Arguably, the possible effects on a pregnant woman are even more frightening. There is a connection between the use of stun guns on pregnant women and miscarriage. Another troubling aspect of indiscriminate Taser use is the fact that it’s impossible for a police officer to know if a person has a pre-existing health condition. A stun gun can interfere with a life-saving pacemaker, for example, yet many officers won’t think twice before using a “non-lethal” stun gun, even when the situation does not warrant it.
One of the primary tasks of personal injury lawyers serving the Riverside area is proving causation. This refers to whether the negligent actions taken by the defendant caused the plaintiff’s slip and fall injury. Watch this featured video to learn about two types of causation and how they might be proven in court.
“But for” causation indicates that, but for the defendant’s actions, the plaintiff would not have sustained the injury. For example, but for the defendant’s failure to clear the aisles of a store, the plaintiff would never have been in a trip and fall accident. Another type is substantial causation. This means that the injury might have occurred anyway, but the defendant’s actions substantially contributed to it. As an example, a hypothetical plaintiff with pre-existing knee pain files a personal injury lawsuit, claiming the defendant’s failure to clear the aisles of a store resulted in a fall that required knee replacement surgery. Since the plaintiff has a history of knee problems, he or she might have needed the surgery at some point anyway. However, the defendant’s actions substantially contributed to the worsening of the knee pain, which led to the surgery.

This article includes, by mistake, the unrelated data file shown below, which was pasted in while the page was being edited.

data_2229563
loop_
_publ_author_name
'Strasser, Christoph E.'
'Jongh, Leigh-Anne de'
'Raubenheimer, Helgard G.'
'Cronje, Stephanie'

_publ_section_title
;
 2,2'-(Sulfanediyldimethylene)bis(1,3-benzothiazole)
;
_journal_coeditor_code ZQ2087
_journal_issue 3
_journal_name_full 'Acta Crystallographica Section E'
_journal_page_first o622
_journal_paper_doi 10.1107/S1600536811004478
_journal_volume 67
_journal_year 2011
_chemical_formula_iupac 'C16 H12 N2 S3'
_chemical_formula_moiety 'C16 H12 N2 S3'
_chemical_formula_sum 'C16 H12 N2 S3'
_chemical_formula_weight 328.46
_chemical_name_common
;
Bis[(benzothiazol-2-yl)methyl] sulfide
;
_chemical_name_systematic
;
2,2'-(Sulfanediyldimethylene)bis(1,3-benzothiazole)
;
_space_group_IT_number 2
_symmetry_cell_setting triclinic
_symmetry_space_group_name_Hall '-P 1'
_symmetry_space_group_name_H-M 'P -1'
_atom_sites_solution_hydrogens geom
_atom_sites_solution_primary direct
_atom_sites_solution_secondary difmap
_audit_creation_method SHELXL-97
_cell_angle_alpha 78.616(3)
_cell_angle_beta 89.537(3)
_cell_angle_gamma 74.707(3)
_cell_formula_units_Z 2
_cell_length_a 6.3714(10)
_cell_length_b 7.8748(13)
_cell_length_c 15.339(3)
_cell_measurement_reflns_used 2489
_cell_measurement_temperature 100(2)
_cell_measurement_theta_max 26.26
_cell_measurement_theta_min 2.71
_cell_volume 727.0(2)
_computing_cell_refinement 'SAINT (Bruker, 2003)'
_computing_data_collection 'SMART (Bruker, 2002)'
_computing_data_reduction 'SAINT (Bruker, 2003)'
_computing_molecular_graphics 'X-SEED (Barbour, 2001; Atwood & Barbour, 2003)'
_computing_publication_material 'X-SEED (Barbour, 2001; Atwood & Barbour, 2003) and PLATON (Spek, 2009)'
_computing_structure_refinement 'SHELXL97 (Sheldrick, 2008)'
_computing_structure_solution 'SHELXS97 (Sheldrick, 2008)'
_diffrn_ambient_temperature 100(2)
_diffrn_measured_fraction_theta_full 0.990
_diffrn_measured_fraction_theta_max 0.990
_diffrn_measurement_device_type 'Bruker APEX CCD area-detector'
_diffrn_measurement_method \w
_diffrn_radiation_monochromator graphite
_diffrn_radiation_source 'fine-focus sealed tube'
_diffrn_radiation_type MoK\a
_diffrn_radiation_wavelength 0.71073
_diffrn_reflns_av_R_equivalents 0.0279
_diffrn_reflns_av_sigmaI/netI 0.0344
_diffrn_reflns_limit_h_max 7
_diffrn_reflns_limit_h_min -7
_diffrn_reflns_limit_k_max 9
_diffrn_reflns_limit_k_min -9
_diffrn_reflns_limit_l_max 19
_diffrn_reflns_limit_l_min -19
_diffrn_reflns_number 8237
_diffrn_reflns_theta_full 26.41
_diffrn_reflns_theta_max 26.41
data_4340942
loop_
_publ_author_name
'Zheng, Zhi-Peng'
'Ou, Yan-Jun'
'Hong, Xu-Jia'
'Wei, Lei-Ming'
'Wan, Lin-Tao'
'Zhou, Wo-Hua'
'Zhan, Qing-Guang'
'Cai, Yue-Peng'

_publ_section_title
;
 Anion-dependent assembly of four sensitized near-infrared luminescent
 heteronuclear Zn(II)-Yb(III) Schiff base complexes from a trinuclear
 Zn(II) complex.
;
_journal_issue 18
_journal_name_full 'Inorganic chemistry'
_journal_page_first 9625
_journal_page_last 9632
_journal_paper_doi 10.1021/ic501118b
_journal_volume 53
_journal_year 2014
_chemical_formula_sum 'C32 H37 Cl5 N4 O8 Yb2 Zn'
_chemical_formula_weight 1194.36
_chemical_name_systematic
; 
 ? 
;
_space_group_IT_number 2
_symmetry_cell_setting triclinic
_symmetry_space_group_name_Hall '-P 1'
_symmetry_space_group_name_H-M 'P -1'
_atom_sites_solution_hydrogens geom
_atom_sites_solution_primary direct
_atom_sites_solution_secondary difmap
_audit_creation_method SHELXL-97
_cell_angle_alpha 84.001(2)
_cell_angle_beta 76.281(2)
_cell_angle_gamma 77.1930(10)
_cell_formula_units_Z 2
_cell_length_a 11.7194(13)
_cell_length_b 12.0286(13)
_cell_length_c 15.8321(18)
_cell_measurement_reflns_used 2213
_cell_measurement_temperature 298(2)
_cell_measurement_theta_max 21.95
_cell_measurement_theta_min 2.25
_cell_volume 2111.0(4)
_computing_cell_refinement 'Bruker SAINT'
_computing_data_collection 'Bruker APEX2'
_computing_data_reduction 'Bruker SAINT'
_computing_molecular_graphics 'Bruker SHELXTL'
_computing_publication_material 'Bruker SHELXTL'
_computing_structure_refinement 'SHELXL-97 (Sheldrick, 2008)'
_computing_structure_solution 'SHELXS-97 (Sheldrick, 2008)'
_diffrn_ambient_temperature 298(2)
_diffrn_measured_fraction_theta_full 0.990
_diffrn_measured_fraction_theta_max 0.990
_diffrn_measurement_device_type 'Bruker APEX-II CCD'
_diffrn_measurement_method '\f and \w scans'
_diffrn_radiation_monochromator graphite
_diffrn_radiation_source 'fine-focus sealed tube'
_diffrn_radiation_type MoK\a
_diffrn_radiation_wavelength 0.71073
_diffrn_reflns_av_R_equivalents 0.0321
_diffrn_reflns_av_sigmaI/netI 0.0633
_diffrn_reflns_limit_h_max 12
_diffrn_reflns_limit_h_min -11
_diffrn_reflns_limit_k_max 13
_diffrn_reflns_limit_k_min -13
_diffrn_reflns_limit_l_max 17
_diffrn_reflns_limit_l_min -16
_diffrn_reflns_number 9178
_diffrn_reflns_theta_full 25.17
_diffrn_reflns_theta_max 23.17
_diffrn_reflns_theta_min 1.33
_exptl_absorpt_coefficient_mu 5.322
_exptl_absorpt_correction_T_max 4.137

Indoor rock climbing gyms are a great way to experience the thrill of the sport without worrying about falling off a cliff hundreds of feet in the air. But even indoor climbing walls present the possibility of injuries, and injured climbers might not always be the responsible party. A climbing wall injury case can be a little more complicated than the average slip and fall lawsuit . Consult a personal injury lawyer serving the Riverside area who has plenty of experience with complicated types of premises liability cases.